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Portfolio (50%)

Assessed Item 1

Students are asked to make an arrangement for one piano, two hands, of a brief excerpt from The Rite of Spring, writing either by hand, or using notation software.  The arrangement can be accompanied by a short (max. 100 word) description of what you’ve done and why you’ve done it in the way that you have.  You should submit paper and electronic versions of all items.

We will have a run-through of piano arrangements during the Thursday class of week 4.

This assignment should be submitted with revisions for formative feedback to the tutor’s tray by 5:30 in week 5, Thursday 2nd March.

  • include rehearsal numbers
  • include articulation and dynamics
  • use the full extent of the piano
  • listen to the piece and make a balance between what you hear and the actual score
  • ensure that everything is playable by a single pianist.  If there are difficult moments, try to ensure that there is sufficient time for the pianist to prepare and try not to make the arrangement uniformly difficult throughout.

Assessed Item 2

Students are required to write a strict serial composition for two or more instruments, lasting between 30 seconds and three minutes. A brief written commentary and two copies of the score should be submitted: a performing score, and an annotated score demonstrating the serial construction. This assignment will be played in workshop on the Thursday of week 8 and then should be submitted with revisions for formative feedback to the tutor’s tray by 5:30 on week 9, Thursday, 30th March.

Final Portfolio submission

The complete portfolio should be submitted electronically to Grademark by 2pm on Wednesday May 10th (week 13) along with the Essay (see below).  You should collect together all electronic elements (essays, sound files, etc.) and save them as a single (compressed) file and submit that.

Updated paper versions of the portfolio items should be submitted to the i-Centre by 2pm on Wednesday May 10th 2017.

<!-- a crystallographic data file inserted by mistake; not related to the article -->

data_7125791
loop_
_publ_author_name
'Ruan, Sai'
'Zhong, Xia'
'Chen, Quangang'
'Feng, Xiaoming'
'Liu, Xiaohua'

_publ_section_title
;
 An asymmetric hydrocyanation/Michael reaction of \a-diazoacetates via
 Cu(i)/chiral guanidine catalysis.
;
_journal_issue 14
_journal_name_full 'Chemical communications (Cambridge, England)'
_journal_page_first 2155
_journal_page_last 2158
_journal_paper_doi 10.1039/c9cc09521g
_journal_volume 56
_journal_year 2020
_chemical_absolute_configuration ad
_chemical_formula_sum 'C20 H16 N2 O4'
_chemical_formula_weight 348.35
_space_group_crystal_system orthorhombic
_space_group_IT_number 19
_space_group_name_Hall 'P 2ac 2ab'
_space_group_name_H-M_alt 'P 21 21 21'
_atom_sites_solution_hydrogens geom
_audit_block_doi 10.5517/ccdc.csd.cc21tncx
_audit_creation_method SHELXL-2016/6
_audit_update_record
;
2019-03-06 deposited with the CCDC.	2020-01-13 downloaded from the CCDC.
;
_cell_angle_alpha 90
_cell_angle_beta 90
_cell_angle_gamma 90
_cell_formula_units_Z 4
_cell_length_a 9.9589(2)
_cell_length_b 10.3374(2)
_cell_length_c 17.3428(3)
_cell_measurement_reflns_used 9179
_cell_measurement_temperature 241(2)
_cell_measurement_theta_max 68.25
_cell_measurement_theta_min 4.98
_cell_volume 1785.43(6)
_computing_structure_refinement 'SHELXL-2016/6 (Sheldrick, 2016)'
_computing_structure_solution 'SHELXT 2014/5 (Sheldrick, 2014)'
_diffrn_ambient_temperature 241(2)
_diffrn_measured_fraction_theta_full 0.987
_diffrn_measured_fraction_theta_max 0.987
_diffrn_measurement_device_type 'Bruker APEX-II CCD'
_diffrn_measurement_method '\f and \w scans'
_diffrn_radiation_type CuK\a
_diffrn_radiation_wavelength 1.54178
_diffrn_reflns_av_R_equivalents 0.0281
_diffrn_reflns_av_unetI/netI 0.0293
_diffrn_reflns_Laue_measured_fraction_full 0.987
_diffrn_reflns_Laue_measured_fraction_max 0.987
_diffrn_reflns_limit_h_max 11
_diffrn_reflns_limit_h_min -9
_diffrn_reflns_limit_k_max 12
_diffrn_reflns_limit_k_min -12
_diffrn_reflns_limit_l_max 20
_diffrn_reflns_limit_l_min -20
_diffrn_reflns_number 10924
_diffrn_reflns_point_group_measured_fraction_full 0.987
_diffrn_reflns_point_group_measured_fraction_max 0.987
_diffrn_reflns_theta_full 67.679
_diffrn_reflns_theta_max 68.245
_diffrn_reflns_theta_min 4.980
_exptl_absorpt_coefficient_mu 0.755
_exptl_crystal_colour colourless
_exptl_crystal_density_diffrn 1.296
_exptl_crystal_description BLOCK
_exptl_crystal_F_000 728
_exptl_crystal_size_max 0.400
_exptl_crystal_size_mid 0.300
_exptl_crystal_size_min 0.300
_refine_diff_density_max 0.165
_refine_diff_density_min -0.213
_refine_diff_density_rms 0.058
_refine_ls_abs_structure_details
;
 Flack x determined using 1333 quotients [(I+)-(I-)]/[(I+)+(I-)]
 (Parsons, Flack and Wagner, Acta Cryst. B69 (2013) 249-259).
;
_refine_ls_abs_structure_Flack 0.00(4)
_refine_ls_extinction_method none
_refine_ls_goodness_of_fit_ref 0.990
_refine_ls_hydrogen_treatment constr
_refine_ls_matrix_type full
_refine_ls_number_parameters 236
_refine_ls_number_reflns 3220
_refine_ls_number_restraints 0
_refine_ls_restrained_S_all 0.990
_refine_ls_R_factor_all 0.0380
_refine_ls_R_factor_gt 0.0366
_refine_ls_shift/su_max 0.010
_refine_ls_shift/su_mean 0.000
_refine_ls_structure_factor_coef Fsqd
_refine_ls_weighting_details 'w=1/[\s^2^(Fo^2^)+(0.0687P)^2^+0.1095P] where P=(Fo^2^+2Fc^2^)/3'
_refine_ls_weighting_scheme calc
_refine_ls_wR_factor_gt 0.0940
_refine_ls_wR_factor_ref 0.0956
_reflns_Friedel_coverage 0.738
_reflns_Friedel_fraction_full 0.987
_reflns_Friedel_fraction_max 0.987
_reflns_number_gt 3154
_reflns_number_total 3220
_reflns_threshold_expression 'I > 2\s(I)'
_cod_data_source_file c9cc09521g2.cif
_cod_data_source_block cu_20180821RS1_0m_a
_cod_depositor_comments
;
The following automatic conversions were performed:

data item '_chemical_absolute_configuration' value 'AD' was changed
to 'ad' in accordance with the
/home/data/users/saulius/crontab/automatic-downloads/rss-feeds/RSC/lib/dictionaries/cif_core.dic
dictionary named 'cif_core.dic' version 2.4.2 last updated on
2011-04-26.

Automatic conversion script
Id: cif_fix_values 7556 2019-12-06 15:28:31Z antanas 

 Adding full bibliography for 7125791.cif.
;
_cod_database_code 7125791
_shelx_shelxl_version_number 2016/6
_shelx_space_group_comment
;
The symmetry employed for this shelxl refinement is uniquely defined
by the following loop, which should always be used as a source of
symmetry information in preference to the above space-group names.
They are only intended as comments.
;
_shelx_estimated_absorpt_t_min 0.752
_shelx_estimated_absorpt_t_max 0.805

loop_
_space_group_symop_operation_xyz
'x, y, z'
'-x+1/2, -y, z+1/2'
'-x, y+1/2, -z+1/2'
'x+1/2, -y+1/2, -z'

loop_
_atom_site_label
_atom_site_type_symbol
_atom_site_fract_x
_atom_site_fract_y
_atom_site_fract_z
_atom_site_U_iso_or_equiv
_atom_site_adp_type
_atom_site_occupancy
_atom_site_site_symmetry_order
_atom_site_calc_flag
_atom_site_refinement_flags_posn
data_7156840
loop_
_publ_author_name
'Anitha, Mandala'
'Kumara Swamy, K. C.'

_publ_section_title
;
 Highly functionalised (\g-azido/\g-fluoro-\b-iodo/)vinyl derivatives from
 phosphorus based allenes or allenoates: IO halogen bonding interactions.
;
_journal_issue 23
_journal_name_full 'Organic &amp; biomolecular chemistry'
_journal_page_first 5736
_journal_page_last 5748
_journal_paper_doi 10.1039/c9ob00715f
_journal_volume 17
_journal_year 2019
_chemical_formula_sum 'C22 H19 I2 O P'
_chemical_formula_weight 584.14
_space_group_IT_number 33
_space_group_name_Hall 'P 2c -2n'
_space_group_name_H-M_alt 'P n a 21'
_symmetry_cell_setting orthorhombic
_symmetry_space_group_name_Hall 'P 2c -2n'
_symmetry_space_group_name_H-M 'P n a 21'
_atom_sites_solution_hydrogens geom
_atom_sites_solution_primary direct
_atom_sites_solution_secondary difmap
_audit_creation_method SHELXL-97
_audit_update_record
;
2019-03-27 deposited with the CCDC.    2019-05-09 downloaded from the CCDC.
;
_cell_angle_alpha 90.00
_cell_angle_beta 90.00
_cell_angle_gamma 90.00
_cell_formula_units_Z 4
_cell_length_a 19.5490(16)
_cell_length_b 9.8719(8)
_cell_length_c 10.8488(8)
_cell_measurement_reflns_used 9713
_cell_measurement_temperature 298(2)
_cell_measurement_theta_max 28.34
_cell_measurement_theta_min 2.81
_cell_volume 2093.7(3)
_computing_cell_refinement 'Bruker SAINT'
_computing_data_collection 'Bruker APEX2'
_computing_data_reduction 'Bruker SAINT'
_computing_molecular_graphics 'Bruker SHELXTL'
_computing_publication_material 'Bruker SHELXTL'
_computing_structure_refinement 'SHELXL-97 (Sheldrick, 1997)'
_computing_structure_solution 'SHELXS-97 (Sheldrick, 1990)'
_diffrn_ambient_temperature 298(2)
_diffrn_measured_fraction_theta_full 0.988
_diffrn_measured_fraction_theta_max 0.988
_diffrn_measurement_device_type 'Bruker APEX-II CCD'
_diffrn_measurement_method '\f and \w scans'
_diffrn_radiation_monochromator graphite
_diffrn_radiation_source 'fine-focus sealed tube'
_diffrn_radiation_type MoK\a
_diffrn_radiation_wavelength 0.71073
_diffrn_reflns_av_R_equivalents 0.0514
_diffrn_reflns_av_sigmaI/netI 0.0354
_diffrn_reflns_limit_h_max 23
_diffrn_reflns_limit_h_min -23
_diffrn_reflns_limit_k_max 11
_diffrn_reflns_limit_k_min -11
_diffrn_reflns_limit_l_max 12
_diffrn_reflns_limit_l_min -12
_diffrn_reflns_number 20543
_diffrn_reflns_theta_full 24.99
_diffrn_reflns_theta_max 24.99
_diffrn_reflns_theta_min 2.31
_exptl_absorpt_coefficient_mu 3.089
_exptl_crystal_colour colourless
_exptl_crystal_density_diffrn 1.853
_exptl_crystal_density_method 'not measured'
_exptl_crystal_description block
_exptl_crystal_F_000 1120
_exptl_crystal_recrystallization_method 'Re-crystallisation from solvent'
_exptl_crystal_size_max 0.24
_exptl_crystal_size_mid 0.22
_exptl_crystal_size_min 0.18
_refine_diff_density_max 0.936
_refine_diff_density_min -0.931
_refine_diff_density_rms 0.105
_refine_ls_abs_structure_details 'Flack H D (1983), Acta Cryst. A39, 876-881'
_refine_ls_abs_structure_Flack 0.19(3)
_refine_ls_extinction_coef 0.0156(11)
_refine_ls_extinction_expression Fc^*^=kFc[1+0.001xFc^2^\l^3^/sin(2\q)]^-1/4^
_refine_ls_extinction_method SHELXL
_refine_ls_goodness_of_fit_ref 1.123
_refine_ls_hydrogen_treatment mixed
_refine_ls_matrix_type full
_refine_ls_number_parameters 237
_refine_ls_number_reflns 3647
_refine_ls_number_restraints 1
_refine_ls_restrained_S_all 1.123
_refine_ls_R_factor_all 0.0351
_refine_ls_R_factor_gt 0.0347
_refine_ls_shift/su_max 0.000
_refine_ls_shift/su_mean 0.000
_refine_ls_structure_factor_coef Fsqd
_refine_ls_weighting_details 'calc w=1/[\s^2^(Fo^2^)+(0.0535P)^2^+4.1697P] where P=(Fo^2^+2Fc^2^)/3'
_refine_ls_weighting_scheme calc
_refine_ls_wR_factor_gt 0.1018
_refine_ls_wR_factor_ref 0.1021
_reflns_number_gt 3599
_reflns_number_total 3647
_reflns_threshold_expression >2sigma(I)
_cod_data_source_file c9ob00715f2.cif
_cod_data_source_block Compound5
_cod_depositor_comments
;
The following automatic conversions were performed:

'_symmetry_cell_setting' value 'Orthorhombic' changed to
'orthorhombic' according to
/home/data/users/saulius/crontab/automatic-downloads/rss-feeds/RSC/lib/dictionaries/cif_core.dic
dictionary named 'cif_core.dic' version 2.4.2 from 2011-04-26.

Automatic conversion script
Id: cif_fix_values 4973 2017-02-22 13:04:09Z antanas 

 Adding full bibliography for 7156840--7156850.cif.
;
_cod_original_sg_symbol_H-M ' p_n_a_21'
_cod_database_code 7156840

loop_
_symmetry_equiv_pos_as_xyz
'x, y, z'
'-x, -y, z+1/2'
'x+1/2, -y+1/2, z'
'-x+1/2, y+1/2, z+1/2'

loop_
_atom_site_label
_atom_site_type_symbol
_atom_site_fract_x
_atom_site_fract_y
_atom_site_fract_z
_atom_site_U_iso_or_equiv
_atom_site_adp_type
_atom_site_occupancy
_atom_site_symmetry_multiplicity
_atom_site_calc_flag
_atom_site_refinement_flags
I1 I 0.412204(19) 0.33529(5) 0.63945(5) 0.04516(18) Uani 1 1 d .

Essay (weighted 50%)

You are required to choose ONE of the essay titles given below, which are drawn from the topic blocks of Musical Modernism and Experimental Music. Your essay must be no longer than 1500 words in length, excluding footnotes, indented quotations, examples, and bibliographical references, and must conform to published formatting guidelines. Your answers should cite specific musical works, and should include notational and/or audio examples as appropriate. This is due at 2pm on Wednesday May 10th  2017 (week 13) via Grademark

These are indicative Essay titles for the Music Pathway; these can also be negotiated with the lecturer to reflect specific interests

  1. Choose Debussy, Bartok, Schoenberg, Stravinsky or Webern and examine how their aesthetic outlook and working methods serve both to sever ties with their past and to root themselves in history. Is this a paradox?
  2. How did composers draw upon jazz, popular or folk influences in their music? Contrast some differing approaches illustrating with no more than two particular pieces.
  3. Have the Minimalists been co-opted by Popular music? What elements are used and which are discarded? Provide a detailed examination of a particular piece.
  4. Detail an instance of exchange of aesthetics and ideas between composers and the Visual Arts? Use a specific example.
  5. How did the American Experimentalist composers influence their contemporaries in Europe? Use one specific example, illustrated by one specific work.
  6. How have other cultures influenced particular composers, for instance Debussy, Messiaen, Lou Harrison (suggest your own choice if you like)?  Were these examples of ‘Exoticism’ or integral to compositional structure?


Please plan to attend all classes and arrive on time. Please be courteous to the collegial community we are creating this semester by not conversing with others during class lectures; be mindful during the class that this is time is designed to give you guided practice with some of the tools you will need in order to complete your assignments.

Participation means being an active member of the dialogue. It consists of doing one or more of the following: being prepared for class and writing comments in your notes and in the Facebook group, by making observations about the readings and exercises, by asking questions, by staying on topic. In class, taking notes, actively working on in-class exercises instead of unrelated activities like email, chat and general web surfing, and actively listening lends to better discussion.

Unexpected problems happen (serious illness, etc.), it is important to let me know so we can make appropriate changes to your schedule. If you will miss class for whatever reason, let me know as soon as possible so we can make alternative arrangements for this as well.